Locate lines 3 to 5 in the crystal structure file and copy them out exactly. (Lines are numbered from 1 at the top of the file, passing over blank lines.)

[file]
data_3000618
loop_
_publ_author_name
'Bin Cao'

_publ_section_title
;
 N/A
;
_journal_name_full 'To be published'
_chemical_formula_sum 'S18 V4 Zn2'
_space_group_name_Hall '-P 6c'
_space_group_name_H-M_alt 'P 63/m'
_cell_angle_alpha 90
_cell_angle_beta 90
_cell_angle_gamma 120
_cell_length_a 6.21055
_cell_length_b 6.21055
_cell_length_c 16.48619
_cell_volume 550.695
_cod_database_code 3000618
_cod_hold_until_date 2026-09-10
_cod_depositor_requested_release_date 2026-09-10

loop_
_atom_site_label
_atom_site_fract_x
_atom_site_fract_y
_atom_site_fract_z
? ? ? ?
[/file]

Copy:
_publ_author_name
'Bin Cao'

_publ_section_title